Rabbi Menachem Genack, longtime CEO and rabbinic administrator of OU Kosher, likes to tell the story of the time Rabbi Chaim Goldzweig, a Chicago native who served as an RFR with OU Kosher for five decades, was stuck at a Chicago airport several years ago.
Because of a storm, all planes were grounded. Rabbi Goldzweig struck up a conversation with another Orthodox traveler in the terminal, a stranger. The traveler was between flights and needed some kosher food.
Somehow, with his connections in his hometown, Rabbi Goldzweig arranged for a kosher meal to be delivered to the terminal. He handed it to the stranger.
“I’d like to pay for the food,” the man said.
“I don’t want any money,” Rabbi Goldzweig responded. “I’m doing a mitzvah.”
“I can afford it,” said the stranger. “I’m Moshe Reichmann.”
The rabbi returned the introduction. “I’m Chaim Goldzweig.”
Rabbi Goldzweig, says Rabbi Genack, apparently did not recognize the name of one of the wealthiest Jewish people in the world, a prominent Orthodox businessman-philanthropist whose family funded innumerable causes in the Jewish community. Rabbi Goldzweig did not accept payment for the kosher meal he had arranged. “That was typical Chaim Goldzweig, his natural style, his humanity. He didn’t know what money was. And whenever he had money, he gave it away,” says Rabbi Genack. He was more aware of the details of international kosher food production than of the identities of world-renowned billionaires.
Rabbi Goldzweig, who passed away at age eighty in 2018 a few years after retiring from his position as senior mashgiach, traveled around the United States and several foreign countries on kosher supervision assignments, while also lending his unique expertise to other kashrut organizations. He was regarded as “the mashgiach’s mashgiach,” bringing his encyclopedic knowledge of kosher ingredients and factory production practices to the cause of kashrut in the days before high-tech information storage and retrieval, Rabbi Genack says. An earlier article in Jewish Action dubbed him “The Super Mashgiach.”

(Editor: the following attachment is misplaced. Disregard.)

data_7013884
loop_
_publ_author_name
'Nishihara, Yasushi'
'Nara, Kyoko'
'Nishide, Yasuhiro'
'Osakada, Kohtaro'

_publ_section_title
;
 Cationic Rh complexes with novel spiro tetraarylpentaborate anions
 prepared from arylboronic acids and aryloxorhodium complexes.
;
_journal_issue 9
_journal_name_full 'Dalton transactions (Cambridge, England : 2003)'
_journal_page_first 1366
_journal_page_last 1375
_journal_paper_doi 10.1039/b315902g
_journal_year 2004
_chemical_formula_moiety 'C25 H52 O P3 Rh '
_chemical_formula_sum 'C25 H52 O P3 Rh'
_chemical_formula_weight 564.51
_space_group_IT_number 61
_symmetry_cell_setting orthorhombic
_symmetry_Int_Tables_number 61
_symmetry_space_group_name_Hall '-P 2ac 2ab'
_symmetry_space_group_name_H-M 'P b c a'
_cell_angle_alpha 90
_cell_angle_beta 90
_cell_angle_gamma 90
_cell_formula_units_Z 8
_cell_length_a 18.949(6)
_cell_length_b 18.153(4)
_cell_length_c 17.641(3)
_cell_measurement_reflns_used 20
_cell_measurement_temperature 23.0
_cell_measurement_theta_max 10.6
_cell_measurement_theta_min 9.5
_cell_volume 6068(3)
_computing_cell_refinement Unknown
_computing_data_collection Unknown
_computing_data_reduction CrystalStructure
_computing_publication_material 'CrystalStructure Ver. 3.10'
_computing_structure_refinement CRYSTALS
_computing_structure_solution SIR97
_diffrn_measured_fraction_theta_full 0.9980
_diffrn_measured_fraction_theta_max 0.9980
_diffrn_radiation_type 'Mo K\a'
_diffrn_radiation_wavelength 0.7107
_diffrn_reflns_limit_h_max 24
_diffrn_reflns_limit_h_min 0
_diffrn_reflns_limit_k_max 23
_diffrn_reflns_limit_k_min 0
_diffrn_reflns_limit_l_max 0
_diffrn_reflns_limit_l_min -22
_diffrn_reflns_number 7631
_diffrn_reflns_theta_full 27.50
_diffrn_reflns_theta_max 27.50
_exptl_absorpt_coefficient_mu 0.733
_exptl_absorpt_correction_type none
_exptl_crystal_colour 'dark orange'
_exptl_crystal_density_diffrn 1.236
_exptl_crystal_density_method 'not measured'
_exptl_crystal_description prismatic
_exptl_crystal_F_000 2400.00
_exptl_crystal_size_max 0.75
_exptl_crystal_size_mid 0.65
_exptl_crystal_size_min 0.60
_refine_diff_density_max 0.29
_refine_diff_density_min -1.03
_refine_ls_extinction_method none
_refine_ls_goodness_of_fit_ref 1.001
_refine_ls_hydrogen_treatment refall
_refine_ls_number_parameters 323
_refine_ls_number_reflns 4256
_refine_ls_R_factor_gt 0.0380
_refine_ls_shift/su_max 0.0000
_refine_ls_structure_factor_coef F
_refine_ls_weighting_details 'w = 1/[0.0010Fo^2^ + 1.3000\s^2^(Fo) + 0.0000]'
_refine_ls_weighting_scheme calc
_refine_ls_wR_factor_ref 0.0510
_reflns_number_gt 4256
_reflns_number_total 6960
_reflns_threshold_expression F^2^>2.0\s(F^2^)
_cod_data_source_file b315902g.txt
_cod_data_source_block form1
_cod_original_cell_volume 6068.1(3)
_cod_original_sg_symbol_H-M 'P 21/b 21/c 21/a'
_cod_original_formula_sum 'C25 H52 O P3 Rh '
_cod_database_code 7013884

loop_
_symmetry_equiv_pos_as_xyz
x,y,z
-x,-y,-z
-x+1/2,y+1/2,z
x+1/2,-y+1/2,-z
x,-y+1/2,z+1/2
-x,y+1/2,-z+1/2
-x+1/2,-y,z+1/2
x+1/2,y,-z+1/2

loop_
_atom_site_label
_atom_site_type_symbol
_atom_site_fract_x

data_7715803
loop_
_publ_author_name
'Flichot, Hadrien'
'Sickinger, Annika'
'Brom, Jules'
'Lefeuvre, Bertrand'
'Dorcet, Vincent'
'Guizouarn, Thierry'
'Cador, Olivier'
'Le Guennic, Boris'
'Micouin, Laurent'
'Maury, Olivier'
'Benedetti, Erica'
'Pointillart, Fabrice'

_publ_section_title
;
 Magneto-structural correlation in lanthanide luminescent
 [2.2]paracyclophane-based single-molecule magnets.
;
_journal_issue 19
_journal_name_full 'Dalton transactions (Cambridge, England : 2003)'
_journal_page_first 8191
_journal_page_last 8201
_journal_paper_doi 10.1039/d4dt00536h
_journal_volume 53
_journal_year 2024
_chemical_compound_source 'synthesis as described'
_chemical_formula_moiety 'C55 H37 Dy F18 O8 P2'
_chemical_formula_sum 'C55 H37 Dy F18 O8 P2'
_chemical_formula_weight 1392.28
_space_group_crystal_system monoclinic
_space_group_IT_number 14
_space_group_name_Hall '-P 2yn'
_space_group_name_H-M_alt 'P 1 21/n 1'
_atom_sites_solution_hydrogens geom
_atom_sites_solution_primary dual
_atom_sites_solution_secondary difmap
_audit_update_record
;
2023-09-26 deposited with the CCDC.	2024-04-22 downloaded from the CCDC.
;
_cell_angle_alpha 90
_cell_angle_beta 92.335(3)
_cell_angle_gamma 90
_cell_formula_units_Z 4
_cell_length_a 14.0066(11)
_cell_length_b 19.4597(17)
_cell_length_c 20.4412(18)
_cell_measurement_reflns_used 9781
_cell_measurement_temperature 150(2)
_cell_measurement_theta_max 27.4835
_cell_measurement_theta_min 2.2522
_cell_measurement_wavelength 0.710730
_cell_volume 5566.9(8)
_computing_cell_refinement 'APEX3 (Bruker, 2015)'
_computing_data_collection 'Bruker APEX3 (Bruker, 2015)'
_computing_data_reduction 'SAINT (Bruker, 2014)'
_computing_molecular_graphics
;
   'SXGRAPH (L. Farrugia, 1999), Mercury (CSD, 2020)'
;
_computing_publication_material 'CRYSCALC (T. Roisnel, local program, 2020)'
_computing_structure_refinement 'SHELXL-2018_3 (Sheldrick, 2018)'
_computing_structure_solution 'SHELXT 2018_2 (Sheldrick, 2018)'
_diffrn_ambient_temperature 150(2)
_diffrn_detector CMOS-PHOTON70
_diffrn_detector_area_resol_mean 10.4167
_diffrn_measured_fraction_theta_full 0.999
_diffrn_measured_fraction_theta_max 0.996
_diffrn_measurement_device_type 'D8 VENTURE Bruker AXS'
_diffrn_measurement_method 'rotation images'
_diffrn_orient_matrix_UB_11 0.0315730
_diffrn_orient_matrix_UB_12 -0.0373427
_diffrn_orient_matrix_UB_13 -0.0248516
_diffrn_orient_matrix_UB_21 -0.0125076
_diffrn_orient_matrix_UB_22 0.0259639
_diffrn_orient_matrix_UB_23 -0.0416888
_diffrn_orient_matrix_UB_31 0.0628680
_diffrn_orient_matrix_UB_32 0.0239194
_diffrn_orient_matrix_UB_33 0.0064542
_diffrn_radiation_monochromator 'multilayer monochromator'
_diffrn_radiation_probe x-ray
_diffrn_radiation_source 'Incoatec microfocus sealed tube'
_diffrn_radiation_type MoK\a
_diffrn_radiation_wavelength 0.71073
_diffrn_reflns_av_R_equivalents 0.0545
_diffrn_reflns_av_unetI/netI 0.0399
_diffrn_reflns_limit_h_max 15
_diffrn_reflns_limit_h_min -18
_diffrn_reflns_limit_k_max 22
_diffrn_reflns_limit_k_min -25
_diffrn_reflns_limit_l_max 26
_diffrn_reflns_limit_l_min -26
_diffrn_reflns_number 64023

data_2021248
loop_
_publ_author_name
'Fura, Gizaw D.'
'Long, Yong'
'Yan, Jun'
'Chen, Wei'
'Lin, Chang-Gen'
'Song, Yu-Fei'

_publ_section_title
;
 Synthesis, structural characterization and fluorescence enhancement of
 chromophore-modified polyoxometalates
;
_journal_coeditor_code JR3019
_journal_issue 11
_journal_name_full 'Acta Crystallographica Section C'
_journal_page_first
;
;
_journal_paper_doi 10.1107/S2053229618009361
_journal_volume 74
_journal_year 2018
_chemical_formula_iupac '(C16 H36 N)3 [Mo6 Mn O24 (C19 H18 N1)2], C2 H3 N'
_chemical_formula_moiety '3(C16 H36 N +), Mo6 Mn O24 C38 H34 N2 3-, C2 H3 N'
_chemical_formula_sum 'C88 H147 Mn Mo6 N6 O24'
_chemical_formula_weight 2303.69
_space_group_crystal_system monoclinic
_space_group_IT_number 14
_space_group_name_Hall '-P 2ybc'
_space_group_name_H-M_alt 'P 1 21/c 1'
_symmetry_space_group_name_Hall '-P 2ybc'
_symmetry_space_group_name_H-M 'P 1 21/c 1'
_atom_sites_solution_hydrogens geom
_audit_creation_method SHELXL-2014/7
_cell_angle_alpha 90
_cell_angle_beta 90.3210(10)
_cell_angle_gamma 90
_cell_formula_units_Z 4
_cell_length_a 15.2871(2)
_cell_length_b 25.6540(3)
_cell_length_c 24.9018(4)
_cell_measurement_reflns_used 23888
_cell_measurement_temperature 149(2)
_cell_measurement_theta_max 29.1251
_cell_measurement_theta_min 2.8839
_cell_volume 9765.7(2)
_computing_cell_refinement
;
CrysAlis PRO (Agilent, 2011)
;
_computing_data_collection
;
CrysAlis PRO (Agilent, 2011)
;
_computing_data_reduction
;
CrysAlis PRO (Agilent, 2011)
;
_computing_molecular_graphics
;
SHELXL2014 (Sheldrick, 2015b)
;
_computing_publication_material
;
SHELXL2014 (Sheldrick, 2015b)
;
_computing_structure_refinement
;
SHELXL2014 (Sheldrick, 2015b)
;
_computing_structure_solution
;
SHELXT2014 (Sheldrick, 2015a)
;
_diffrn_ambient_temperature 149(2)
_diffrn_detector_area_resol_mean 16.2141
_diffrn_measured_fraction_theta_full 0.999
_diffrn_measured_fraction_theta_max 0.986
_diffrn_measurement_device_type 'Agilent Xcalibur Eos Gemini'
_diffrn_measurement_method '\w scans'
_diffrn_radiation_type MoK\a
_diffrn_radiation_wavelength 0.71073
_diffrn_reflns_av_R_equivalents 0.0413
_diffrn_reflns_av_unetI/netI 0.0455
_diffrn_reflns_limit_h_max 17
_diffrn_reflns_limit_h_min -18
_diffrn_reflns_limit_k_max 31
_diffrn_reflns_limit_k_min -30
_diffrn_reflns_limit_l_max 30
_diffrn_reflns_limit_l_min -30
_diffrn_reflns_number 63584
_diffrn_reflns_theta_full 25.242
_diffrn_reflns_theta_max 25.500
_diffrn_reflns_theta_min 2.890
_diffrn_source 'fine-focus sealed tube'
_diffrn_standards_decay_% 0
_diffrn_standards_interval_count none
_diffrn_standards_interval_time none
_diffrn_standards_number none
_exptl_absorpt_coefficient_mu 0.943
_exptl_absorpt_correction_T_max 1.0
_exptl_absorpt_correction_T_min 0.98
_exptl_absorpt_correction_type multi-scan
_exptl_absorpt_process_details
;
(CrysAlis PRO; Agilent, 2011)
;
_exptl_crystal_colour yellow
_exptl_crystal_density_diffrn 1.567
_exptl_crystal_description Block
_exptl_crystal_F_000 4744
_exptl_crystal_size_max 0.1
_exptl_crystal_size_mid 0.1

Rabbi Genack describes Rabbi Goldzweig, who served as rav of a small shtiebel in his home (Congregation Tifereth Moshe, named for his late father), as “a kosher Columbo,” an allusion to the iconic 1970s TV detective, whose rumpled raincoat and disarming “aw shucks” style disguised an incisive professionalism. He was a flesh-and-blood kashrut database, a mentor to generations of younger kashrut supervisors. “The [OU] ‘computer’ was Chaim Goldzweig’s brain,” says Rabbi Genack. “The OU’s Kosher Division was built on his shoulders.
I once visited a plant with him,” recalls Rabbi Genack. “We found a box without kosher certification on it or any indication of what it contained. The plant manager hadn’t a clue as to what it was. Rabbi Goldzweig eyed the assorted numbers on the package and nonchalantly said, ‘Don’t worry; it’s a Durkee code (a manufacturer of spices and condiments).”
What motivated Rabbi Goldzweig?
“A tremendous sense of loyalty to Torah and to halachah,” Rabbi Genack says. “He wanted to make sure it was done right.”
“I dream about ingredients,” Rabbi Goldzweig once said. “I believe it’s a mitzvah to help people eat kosher food.”